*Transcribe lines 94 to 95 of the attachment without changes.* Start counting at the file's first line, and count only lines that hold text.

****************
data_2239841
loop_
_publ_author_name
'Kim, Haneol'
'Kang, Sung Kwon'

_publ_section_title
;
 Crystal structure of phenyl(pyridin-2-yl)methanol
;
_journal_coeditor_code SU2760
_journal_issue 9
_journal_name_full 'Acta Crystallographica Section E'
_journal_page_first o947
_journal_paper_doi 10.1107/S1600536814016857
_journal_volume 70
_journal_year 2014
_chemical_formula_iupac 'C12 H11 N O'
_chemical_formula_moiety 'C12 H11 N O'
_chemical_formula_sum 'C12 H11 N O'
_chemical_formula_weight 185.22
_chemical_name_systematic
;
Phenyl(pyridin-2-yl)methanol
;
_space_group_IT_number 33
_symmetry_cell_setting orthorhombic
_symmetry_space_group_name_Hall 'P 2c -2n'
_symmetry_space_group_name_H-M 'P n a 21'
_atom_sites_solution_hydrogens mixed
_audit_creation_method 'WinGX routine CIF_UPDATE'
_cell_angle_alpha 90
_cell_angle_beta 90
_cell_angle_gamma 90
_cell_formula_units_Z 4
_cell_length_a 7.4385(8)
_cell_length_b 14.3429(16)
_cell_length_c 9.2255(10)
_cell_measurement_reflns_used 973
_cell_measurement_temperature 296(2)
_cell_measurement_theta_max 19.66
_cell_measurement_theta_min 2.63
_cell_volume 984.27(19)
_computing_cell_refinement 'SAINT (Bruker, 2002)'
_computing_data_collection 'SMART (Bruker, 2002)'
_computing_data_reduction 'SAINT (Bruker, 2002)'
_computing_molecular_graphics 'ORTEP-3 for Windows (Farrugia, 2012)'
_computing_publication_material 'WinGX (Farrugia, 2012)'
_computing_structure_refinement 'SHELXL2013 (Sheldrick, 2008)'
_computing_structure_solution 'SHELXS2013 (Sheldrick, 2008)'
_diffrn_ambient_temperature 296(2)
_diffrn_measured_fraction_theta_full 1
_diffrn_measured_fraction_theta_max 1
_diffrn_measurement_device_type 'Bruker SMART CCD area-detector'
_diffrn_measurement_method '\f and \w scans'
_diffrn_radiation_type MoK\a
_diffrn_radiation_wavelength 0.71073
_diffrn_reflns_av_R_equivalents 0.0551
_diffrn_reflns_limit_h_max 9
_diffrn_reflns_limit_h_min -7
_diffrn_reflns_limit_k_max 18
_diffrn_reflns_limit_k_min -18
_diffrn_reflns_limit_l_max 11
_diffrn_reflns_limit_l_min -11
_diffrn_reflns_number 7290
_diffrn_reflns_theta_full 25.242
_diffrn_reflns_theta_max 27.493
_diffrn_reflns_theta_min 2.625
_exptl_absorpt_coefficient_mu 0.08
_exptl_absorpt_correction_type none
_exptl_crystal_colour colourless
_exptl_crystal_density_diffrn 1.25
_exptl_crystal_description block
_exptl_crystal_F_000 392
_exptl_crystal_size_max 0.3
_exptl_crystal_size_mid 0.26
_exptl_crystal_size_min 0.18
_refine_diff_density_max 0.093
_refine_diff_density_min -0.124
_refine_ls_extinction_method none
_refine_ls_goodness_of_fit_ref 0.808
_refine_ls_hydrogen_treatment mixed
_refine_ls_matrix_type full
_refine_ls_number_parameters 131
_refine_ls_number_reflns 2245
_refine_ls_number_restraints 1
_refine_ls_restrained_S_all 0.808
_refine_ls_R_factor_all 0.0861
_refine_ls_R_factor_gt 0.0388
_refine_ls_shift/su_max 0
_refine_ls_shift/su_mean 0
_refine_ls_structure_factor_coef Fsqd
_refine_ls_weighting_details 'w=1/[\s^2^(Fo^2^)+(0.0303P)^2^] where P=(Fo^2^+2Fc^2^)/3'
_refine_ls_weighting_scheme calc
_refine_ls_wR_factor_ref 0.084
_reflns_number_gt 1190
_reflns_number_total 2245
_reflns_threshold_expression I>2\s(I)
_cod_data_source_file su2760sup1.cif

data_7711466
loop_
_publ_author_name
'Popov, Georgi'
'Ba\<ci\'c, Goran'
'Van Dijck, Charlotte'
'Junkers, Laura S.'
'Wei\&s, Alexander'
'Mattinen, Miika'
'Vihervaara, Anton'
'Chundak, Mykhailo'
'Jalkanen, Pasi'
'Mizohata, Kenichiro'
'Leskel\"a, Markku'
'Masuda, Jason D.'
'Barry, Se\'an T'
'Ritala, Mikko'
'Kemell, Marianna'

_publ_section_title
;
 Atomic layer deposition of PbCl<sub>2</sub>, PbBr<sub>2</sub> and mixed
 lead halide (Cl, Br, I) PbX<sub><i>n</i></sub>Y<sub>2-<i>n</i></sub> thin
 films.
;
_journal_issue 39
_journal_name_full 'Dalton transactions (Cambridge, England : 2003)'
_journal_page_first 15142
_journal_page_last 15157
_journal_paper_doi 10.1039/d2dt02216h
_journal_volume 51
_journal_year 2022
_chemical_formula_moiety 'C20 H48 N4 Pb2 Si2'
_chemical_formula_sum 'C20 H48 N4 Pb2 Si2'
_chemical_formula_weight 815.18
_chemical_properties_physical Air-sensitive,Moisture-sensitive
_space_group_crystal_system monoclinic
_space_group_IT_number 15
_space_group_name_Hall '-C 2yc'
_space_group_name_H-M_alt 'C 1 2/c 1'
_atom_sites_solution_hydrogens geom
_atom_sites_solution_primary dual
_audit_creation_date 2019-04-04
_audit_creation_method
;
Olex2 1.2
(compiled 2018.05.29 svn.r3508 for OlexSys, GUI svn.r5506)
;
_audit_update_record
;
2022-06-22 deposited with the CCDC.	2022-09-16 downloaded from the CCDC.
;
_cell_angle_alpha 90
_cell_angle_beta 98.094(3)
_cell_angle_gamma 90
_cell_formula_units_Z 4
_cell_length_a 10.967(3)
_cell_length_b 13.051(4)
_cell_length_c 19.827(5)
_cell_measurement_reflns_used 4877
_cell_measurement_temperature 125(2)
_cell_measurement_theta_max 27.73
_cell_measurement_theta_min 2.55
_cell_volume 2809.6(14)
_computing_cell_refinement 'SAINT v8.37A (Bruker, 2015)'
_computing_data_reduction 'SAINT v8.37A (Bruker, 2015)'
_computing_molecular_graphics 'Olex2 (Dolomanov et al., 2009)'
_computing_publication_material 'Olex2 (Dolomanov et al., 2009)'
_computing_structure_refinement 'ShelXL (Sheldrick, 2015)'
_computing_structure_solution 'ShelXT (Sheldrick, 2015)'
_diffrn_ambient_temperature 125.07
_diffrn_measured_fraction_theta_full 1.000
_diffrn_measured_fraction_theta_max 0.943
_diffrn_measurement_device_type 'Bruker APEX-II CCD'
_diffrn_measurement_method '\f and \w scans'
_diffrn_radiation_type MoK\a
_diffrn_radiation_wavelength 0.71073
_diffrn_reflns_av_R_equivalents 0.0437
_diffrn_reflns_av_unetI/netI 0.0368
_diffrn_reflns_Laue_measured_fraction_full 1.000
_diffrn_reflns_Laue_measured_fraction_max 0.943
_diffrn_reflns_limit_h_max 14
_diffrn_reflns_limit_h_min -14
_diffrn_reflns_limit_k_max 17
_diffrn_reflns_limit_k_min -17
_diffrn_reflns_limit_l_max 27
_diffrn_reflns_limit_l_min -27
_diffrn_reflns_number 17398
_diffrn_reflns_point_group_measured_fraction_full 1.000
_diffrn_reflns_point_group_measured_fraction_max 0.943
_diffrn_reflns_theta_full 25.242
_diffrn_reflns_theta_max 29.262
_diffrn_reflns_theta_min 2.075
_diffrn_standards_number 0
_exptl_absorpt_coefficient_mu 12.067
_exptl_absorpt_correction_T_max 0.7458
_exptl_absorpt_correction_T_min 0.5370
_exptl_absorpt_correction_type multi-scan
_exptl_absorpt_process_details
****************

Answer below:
_refine_ls_wR_factor_ref 0.084
_reflns_number_gt 1190